Is there such a thing as ‘untimely death’? I don’t know. To my mind, if you know the person, it’s always untimely, whatever the age. However, whenever I read about the death of someone younger than me, I am always jolted. and when that person dies in an attempt to save another, I’m in awe.
Ashih Tekleab Hailie, the 32-year-old who died after rescuing his colleague from drowning, has made me think a lot about the meaning of being a hero. Would this young Eritrean man think of himself a hero? I doubt it. if he had survived I’m sure he would have said that he simply did what he had to do.
The question is, did Hailie stop and think about what he was doing before he attempted to save a friend? I’ve mulled this over and over again and I think yes. Because we always do stop and consider our actions, even if for a fraction of a milli-second.
Therefore, put simply, being a hero is tantamount to one thing: our capacity to stamp out our fears and go ahead with what we deem is the right thing to do.
If you think about it, our fears usually stem out of pondering way too much about the consequences of our actions. It is fear of our own survival – in literal or figurative terms – that makes us stop in our tracks.
A hero would recognise the need to act fast and prompt as opposed to standing by and watching events unfold while dilly-dallying on a decision.
And that’s a very difficult thing to do. I’ve lost count of the many times I have not been able to do it, even, at times, in small decisions of day-to-day matter.
Many a time I have found myself in situations which require urgent action and I’d be saying: “Argh, I can’t possibly decide. I need more time, more time.” but as we all know dithering, or not doing anything, does not always give positive outcomes.
I am possibly the result of modern culture. as a society we are becoming more and more fearful, more paranoiac, less impulsive, more calculative.
We have this innate fear that everybody is out to get us. we are all growing into mini-Machiavellis, strategically plotting our every single move – as if life is a chess board.
But it isn’t, is it? we never really know when the next high wave is going to crash us against a rock.
It takes a wise soul to prioritise what is right, and to act on it immediately and fearlessly, and that is why Haile is a hero.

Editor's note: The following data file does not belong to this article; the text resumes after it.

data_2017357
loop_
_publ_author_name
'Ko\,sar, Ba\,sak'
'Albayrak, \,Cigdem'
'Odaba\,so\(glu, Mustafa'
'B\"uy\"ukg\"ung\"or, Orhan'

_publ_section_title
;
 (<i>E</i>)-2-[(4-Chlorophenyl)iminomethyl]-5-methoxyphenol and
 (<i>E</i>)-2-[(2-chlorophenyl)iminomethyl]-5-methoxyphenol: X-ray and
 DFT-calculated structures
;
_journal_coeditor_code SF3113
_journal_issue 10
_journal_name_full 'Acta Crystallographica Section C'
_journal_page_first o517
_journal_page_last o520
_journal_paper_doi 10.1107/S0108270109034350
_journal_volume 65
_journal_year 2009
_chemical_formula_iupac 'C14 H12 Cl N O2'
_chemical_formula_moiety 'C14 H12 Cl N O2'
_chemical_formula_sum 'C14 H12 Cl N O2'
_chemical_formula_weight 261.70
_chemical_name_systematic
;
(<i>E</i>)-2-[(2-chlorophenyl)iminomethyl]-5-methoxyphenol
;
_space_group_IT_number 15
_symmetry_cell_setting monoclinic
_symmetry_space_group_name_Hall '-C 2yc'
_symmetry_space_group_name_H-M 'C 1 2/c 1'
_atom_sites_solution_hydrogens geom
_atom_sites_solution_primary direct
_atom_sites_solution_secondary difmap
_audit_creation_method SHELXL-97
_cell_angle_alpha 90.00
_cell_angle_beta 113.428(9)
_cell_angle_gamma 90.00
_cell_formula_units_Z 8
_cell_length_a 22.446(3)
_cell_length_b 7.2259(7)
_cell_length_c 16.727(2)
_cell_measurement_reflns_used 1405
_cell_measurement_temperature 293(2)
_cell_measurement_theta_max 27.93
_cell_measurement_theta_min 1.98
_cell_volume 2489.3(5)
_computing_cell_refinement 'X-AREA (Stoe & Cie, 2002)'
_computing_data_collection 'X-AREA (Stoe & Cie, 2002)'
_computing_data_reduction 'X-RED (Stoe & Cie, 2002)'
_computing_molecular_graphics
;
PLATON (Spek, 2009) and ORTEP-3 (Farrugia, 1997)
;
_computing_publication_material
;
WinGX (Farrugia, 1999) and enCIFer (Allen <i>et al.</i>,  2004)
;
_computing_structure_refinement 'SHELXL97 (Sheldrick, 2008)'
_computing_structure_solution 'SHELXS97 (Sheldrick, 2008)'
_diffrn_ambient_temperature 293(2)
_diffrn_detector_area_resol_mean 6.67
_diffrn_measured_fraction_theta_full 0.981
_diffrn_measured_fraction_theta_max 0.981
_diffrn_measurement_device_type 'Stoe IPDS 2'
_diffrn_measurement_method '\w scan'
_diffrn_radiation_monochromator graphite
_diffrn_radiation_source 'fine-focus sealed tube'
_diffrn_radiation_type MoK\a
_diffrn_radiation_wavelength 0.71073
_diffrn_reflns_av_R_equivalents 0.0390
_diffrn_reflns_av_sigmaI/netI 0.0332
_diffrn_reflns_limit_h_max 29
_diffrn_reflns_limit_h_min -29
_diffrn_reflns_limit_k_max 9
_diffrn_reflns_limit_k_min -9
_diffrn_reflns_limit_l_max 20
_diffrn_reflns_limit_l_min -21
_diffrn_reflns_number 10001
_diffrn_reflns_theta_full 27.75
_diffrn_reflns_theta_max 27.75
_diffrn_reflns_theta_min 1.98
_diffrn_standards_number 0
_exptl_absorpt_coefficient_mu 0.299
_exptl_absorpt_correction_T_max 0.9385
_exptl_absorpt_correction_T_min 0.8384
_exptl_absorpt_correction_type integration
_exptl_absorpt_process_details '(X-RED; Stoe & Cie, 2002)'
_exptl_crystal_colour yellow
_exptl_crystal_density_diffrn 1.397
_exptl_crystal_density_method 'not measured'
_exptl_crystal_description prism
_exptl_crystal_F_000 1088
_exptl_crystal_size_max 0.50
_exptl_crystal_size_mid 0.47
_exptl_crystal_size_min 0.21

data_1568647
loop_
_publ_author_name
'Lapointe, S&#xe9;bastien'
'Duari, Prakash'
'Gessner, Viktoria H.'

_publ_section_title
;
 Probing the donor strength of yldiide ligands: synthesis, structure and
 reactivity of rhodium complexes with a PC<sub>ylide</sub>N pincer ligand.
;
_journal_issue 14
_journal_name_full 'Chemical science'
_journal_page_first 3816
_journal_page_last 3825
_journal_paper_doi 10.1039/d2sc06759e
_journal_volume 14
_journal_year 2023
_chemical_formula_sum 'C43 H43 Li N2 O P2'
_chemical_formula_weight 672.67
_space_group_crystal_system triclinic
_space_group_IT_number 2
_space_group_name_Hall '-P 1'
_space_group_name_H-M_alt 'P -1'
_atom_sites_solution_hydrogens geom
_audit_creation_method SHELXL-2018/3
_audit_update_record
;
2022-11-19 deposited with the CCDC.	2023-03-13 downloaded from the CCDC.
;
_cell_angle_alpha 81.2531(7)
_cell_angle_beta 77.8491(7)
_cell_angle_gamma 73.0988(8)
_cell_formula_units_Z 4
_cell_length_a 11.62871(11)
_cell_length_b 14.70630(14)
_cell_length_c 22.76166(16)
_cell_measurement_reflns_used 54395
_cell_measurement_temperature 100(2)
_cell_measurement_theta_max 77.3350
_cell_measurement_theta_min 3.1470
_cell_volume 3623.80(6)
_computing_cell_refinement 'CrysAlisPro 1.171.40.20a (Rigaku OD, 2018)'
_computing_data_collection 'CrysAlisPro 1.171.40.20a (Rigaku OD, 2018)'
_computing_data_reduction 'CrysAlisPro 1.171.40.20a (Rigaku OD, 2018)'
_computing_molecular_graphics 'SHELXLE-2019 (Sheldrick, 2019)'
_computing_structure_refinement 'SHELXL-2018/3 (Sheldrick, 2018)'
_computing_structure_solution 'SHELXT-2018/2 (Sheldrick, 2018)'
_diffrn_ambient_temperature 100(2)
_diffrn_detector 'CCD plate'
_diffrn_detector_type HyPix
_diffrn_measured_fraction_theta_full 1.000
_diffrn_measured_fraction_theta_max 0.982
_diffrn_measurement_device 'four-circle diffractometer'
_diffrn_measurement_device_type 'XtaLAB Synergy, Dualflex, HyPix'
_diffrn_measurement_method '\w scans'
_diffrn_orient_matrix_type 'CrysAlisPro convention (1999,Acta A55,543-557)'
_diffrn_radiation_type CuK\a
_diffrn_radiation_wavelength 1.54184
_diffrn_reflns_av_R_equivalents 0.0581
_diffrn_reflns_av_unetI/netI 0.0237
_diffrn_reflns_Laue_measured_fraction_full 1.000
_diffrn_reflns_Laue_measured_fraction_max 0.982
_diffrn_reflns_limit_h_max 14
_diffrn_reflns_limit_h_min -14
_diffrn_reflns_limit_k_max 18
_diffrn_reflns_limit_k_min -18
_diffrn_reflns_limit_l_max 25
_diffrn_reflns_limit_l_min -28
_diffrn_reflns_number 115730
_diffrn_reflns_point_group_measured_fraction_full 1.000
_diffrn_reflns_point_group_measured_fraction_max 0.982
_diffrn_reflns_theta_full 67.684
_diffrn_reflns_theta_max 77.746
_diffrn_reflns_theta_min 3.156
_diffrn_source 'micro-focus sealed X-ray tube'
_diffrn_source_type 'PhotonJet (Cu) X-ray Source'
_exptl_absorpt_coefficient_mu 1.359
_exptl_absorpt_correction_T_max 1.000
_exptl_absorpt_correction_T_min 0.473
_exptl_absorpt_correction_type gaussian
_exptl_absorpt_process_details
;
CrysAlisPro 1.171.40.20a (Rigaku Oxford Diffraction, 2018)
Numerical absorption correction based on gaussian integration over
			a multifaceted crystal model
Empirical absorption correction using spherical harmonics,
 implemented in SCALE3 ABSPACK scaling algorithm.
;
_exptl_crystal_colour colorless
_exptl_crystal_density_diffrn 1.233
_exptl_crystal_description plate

This is of no consolation to his 24-year-old wife, Tina. oh, so, so young.
To have loved and lost at such a young age, just before an imminent bright future in the US, is nothing but a cruel twist of fate.
There are no words of comfort, except this, perhaps: “Tears dry on their own”, to quote Amy Winehouse.
Which brings me to the other untimely death last week. this iconic British soul singer was but a mere 27 years old. Winehouse’s personal life has been like a slow-motion car crash: a drug overdose, rehab, more drugs, self-harm, binge drinking, more rehab, more drinking. yet, I was still shocked by her death. I loved Winehouse – her out-of-this-world voice, her beehive hair, her Egyptian-style eyeliner, her tattoos, her irreverence to social rules.
She was sexy in a couldn’t-care-less kind of way – so refreshing from all the plasticky, scheming, pouting celebrities that litter the magazine racks. but most of all she had raw talent, and her death is a frustrating waste.
All we are left with now is her music, and I’m now thinking: was Winehouse a hero? To live with a tormented soul – one dark night after another – is something that needs a fair amount of bravery: there are times in our lives when we can’t make it on our own and unless a hero saves us from the darkened tunnel, we’re doomed.
Let’s end on a light note: sometimes heroes come in all sorts of guises. Emmanuel Cini, the Cospicua man who had been on a hunger strike because of Arriva and Austin Gatt (am not sure which came first), was coerced out of his protest, 10 days into his strike. The hero in this case was none other than the Prime Minister himself.
In what was otherwise a very morose week, it was amusing to see that Mr Cini called off his hunger protest after the Prime Minister – calling at his home – convinced him to eat, and peeled two kiwis for him, we were told. You see, when we least expect it, there’s a hero in all of us.